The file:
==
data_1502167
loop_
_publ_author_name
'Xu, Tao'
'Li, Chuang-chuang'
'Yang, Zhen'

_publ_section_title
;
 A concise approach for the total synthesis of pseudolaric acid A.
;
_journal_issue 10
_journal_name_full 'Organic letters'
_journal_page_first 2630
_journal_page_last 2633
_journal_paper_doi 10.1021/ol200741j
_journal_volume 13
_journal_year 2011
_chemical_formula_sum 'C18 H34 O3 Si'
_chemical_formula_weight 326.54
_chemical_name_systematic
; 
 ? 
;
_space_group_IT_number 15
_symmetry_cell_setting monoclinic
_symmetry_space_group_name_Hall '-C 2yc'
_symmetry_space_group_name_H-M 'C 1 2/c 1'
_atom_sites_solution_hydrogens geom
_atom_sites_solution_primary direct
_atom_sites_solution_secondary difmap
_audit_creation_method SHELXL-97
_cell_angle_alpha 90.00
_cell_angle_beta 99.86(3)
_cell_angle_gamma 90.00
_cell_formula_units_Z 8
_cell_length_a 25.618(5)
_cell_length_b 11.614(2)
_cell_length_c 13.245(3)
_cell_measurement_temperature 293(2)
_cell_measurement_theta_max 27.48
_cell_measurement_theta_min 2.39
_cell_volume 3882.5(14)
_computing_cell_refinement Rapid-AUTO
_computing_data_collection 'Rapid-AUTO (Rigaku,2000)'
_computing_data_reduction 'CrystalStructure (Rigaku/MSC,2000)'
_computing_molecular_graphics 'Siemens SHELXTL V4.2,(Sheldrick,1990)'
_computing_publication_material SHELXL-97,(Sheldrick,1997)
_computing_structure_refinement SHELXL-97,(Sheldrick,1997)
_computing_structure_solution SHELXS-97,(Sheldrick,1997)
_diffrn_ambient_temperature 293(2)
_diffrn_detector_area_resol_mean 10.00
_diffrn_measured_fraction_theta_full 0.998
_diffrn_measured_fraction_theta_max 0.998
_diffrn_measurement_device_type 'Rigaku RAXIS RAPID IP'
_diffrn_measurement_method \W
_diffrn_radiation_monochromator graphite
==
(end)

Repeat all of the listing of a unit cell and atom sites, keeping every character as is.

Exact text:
data_1502167
loop_
_publ_author_name
'Xu, Tao'
'Li, Chuang-chuang'
'Yang, Zhen'

_publ_section_title
;
 A concise approach for the total synthesis of pseudolaric acid A.
;
_journal_issue 10
_journal_name_full 'Organic letters'
_journal_page_first 2630
_journal_page_last 2633
_journal_paper_doi 10.1021/ol200741j
_journal_volume 13
_journal_year 2011
_chemical_formula_sum 'C18 H34 O3 Si'
_chemical_formula_weight 326.54
_chemical_name_systematic
; 
 ? 
;
_space_group_IT_number 15
_symmetry_cell_setting monoclinic
_symmetry_space_group_name_Hall '-C 2yc'
_symmetry_space_group_name_H-M 'C 1 2/c 1'
_atom_sites_solution_hydrogens geom
_atom_sites_solution_primary direct
_atom_sites_solution_secondary difmap
_audit_creation_method SHELXL-97
_cell_angle_alpha 90.00
_cell_angle_beta 99.86(3)
_cell_angle_gamma 90.00
_cell_formula_units_Z 8
_cell_length_a 25.618(5)
_cell_length_b 11.614(2)
_cell_length_c 13.245(3)
_cell_measurement_temperature 293(2)
_cell_measurement_theta_max 27.48
_cell_measurement_theta_min 2.39
_cell_volume 3882.5(14)
_computing_cell_refinement Rapid-AUTO
_computing_data_collection 'Rapid-AUTO (Rigaku,2000)'
_computing_data_reduction 'CrystalStructure (Rigaku/MSC,2000)'
_computing_molecular_graphics 'Siemens SHELXTL V4.2,(Sheldrick,1990)'
_computing_publication_material SHELXL-97,(Sheldrick,1997)
_computing_structure_refinement SHELXL-97,(Sheldrick,1997)
_computing_structure_solution SHELXS-97,(Sheldrick,1997)
_diffrn_ambient_temperature 293(2)
_diffrn_detector_area_resol_mean 10.00
_diffrn_measured_fraction_theta_full 0.998
_diffrn_measured_fraction_theta_max 0.998
_diffrn_measurement_device_type 'Rigaku RAXIS RAPID IP'
_diffrn_measurement_method \W
_diffrn_radiation_monochromator graphite